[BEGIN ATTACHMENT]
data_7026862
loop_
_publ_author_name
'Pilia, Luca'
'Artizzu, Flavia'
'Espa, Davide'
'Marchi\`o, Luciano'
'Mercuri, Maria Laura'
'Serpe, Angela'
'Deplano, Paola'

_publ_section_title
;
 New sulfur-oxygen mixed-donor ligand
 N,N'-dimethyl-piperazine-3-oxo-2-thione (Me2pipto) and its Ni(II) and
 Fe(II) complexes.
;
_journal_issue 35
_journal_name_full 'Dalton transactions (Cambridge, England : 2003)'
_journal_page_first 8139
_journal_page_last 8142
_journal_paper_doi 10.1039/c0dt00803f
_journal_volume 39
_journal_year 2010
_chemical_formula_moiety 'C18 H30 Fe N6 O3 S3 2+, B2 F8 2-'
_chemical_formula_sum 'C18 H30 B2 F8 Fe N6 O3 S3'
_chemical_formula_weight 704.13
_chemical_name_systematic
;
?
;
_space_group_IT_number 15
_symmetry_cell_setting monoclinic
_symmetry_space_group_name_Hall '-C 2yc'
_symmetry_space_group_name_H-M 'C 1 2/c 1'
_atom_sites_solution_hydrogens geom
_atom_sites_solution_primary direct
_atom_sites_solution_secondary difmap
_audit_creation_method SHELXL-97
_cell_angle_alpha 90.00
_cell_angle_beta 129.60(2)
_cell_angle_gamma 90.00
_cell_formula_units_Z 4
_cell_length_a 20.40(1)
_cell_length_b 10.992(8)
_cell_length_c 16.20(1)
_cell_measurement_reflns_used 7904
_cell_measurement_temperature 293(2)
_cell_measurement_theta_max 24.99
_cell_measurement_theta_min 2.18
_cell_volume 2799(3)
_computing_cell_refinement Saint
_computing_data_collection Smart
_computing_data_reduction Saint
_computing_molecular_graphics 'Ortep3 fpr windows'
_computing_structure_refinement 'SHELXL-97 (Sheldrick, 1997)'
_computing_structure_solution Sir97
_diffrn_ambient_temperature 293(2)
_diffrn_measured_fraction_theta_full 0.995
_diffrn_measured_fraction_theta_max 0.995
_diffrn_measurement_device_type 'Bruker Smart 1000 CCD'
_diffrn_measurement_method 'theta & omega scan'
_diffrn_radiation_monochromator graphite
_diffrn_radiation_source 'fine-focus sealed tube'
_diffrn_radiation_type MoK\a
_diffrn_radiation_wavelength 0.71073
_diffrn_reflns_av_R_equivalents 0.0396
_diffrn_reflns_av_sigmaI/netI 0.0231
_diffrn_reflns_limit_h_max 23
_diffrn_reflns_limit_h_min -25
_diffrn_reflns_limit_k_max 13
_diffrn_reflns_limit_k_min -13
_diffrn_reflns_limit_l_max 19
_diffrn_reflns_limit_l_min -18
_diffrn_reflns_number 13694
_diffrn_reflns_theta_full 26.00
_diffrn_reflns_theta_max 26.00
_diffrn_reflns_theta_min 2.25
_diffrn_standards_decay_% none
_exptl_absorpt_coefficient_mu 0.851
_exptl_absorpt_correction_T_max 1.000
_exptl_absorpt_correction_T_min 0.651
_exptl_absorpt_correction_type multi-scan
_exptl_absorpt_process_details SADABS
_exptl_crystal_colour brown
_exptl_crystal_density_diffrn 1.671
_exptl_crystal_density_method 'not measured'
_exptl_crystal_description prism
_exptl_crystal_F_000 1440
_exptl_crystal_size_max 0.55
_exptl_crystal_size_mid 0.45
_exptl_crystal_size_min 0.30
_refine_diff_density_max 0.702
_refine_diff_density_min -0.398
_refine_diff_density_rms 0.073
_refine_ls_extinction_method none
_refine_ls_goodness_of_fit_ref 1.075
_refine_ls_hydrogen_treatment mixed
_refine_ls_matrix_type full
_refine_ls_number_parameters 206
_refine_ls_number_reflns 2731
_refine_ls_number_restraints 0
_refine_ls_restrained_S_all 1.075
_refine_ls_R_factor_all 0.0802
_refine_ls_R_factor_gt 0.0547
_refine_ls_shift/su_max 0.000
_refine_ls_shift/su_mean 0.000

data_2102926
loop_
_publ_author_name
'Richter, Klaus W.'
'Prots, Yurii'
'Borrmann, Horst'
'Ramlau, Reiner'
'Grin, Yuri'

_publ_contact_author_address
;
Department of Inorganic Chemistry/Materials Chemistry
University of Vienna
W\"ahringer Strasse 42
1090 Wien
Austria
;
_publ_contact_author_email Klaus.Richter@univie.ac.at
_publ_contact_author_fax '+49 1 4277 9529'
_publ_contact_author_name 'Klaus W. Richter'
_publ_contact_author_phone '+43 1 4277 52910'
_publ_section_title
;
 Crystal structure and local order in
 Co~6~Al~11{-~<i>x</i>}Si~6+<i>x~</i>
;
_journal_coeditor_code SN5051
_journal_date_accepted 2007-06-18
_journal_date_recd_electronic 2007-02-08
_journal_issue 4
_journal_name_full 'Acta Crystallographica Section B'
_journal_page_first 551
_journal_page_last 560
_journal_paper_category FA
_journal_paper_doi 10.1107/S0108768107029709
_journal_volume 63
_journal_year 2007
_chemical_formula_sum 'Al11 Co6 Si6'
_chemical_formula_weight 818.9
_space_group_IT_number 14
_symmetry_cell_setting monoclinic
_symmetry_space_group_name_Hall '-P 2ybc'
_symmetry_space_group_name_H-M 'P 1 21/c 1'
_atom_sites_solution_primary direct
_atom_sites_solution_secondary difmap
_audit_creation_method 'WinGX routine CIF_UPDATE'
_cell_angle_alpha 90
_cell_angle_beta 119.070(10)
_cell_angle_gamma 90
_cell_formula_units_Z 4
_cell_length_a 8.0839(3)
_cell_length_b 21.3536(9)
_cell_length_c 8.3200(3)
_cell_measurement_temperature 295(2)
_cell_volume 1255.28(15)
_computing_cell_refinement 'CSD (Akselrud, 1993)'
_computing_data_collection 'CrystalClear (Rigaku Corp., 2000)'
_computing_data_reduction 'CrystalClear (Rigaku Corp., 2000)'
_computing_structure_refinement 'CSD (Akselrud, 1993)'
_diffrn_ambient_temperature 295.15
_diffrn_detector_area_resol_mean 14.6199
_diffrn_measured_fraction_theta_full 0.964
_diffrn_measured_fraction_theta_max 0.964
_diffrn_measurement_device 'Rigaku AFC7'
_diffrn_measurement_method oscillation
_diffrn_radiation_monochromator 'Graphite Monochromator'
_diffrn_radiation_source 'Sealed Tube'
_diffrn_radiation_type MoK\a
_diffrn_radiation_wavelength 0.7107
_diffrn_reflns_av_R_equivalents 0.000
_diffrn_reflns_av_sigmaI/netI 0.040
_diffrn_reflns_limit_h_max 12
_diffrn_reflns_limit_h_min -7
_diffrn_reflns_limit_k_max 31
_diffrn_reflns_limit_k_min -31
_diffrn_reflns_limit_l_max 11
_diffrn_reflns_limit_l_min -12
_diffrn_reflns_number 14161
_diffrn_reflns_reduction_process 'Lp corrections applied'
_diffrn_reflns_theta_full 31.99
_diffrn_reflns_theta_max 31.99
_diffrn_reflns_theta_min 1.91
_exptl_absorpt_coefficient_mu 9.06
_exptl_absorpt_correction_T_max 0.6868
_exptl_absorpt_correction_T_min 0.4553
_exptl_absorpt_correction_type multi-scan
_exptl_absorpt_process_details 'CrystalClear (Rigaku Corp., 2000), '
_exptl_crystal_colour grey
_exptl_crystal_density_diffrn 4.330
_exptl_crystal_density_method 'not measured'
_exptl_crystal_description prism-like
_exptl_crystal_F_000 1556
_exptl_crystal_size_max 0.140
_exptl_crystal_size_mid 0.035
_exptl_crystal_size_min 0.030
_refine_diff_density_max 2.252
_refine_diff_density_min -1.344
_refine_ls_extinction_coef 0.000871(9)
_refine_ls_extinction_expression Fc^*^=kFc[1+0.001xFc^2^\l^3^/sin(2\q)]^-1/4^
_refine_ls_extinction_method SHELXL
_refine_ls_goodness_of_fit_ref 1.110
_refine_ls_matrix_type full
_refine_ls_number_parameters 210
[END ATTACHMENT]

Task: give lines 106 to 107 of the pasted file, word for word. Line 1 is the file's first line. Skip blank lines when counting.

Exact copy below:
_refine_ls_shift/su_mean 0.000

data_2102926